Language and Culture Are Interwined in How to Tame a Wild Tongue

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Everyone knows that Malaysia is a multi-cultural and multi-lingual country, and the common languages use in Malaysia are including Malay, English, and Mandarin. In Malaysia, there is also a version of English known as 'Manglish' which is a mixture of English with other local languages such as Malay, Mandarin, Hokkien, Tamil, and Cantonese. Manglish is informal and unofficial language use in Malaysia for daily conversation, and it reflects the diversified culture and characteristics of Malaysia. In the article 'How to Tame a Wild Tongue' by Gloria Anzaldua, I agree with the author argues that a language indirectly reflects a person's identity and culture, which cannot be isolated from each other. This applies the same with Manglish.

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In 'How to Tame a Wild Tongue' by Gloria Anzaldua, she expresses her experience of struggling within different languages, and even on her own identity for a long time. She initiates in describing her life experience that we need to control our tongue, which is implying that we need to tame a wild tongue. She further shares her identity as a Chicano, such as when her teacher punished her when her and required her to speak English like an American or go back to Mexico where she belongs. However, she highlights that to understand different aspects of herself, and a person must see through different layers of language that she poses. For example, 'Ruca' means girl or woman, and it is made up of slang words from both English and Spanish, which outsider might not able to understand it. From this book, we know that Gloria is proud to see a variety of dialects and speak them differently, as well as be a Chicano.

The essential component to differentiate between English and Manglish is the unique slang 'lah' and 'lor' use in Manglish. The slang in Manglish acknowledge by most of the Malaysians, but it can be a tough nut to crack for a foreigner. This reflects Anzaldua's point that 'we needed a language with which we could communicate with ourselves, a secret language' (36). Malaysian implies the slang at the end of every sentence in their communication, and it would sound like: 'can lar.' Malaysians generally use the slang 'lah' to assure or emphasize a subject or an object without being hostile. As a case in point, John, my manager, comes to me and says, 'Could you help me to complete the report by today?'. If I feel confident and assure that I can address the task promptly, then the Manglish way to respond to John would be, 'Can lah! No problem!'. It means that 'I can do it! No problem!'. Therefore, Manglish is a secretive language for a foreigner, but most of the Malaysians feel comfortable with Manglish, which highlights the diversified culture and identity of Malaysia.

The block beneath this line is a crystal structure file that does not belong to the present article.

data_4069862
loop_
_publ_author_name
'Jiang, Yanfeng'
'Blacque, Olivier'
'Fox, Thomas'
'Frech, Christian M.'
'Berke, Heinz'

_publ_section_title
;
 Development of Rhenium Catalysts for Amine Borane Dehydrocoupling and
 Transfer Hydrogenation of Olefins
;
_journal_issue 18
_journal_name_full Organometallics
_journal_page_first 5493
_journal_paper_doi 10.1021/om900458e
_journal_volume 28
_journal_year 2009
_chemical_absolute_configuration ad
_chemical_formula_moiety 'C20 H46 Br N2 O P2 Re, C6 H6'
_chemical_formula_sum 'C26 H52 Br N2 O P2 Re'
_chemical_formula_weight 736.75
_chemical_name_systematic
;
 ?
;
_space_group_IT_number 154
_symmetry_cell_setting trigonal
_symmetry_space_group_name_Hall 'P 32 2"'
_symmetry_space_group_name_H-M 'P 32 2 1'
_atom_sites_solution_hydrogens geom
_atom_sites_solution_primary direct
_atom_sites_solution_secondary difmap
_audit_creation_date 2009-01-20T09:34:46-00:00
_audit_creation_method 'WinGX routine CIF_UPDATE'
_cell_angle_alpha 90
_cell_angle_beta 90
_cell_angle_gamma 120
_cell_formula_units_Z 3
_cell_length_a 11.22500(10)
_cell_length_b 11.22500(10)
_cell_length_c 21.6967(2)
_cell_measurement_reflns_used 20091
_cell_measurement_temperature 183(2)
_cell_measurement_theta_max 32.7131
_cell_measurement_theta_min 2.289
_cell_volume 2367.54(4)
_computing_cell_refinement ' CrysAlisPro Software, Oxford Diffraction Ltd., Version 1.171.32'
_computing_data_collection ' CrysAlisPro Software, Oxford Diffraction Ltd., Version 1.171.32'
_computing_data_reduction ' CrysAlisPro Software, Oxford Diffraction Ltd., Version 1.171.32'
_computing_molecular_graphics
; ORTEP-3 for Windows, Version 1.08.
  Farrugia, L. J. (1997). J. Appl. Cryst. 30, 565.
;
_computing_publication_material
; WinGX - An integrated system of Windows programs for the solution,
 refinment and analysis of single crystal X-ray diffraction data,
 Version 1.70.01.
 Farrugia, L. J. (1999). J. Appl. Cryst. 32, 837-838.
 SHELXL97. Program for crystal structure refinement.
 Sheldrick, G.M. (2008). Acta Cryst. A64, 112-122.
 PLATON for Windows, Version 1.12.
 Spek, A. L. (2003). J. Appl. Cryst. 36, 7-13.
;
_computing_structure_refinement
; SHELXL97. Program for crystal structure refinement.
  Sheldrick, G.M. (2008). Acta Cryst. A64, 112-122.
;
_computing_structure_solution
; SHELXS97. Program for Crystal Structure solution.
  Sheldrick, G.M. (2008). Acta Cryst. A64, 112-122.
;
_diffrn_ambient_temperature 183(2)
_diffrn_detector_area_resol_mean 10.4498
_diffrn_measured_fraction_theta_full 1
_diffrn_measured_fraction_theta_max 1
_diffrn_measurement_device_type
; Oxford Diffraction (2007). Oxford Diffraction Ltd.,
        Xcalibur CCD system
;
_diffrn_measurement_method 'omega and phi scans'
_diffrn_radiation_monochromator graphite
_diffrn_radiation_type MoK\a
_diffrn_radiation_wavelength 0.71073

Learning from the slangs can get more complex for an outsider because they are often referring to the slangs 'lah' and 'lor' as someone's nickname. Each of the slangs has a specific tone and expression to use it appropriately. If I change the slang from 'lah' to 'lor' in the same case as previously mentioned, and it would sound weird or awkward for a Malaysian. This is because the slang 'lor' should apply in a situation where you are going to accept a matter, but indeed, your heart is not willing to do so. It can be conveyed as a 'sigh' expression. Therefore, it will be more appropriate to apply it in a situation where you are struggling with a real job on your hands, but you still need to accept and complete the report no matter what in the position. In this case, instead of responding, 'Alright. I will try to do it', and the Manglish way to say can be simple as 'Can lor.' Of course, the tone and expression should stay low and deep to demonstrate that you are reluctant with the acceptance. Thus, there are some challenges for an outsider to assimilate with the Manglish's slangs, but having the slangs are an exciting way for a person to communicate comfortably and informally with Malaysian.

Dialect is another crucial part of assembling the 'Manglish' language. The dialects in Manglish are literally derived from various words and phrases with variety of local languages in Malaysia, and these are somewhat similar as Anzaldua's point that 'we use anglicisms, words borrowed from English: bola from ball, carpeta from carpet, Machina de LaVar (instead of lavadora) from washing machine' (38). The most common phrase of Manglish is 'where got' which is a direct translation from a Malay phrase 'mana ada' or Mandarin phrase '哪里有 nà li yǒu.' The phrase 'where got' often refers to 'there is no such thing' in standard English. Just imagine if my friend, Peter, is wondering and says: 'did you just score 100 marks in Mathematics?'. In Manglish, I would say: 'where got,' instead of saying, 'there is no such thing.' I realized that Manglish's phrase is way too naive to even for the old generation's Malaysian, who has limited knowledge in English to pick up the meaning in a conversation and, of course, this is the reason why Manglish is popular with Malaysians to use for their daily conversation. 

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